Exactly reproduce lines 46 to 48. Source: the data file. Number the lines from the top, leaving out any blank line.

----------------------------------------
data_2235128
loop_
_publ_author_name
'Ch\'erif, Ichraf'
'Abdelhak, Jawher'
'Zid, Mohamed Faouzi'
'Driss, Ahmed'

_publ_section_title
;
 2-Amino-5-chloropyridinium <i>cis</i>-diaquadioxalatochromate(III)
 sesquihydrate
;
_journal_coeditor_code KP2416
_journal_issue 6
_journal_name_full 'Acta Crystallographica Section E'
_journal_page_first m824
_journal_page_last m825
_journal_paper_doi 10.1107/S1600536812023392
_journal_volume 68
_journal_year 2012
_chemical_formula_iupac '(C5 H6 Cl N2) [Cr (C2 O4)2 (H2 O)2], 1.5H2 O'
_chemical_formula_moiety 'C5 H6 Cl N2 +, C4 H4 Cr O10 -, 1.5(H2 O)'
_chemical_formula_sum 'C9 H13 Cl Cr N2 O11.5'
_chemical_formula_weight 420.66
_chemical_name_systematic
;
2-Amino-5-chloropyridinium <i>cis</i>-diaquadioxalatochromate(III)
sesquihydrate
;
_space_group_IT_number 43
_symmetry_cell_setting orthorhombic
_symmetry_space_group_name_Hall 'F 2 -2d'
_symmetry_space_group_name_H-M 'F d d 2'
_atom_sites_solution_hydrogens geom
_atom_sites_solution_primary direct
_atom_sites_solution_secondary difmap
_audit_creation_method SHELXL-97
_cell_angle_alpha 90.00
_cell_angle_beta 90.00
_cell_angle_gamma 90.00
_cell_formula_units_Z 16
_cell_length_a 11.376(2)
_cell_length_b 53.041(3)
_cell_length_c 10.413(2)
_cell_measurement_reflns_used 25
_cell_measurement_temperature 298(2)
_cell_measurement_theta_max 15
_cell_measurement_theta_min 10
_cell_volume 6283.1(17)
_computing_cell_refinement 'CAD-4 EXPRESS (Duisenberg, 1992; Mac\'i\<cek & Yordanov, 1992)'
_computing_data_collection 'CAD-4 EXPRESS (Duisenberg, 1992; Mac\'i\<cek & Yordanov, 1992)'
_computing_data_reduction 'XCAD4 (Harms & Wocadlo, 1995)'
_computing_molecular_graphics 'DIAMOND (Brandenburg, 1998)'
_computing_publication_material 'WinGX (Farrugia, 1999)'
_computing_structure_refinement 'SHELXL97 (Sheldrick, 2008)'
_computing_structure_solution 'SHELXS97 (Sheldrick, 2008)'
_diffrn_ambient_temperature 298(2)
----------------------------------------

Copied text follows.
_cell_measurement_temperature 298(2)
_cell_measurement_theta_max 15
_cell_measurement_theta_min 10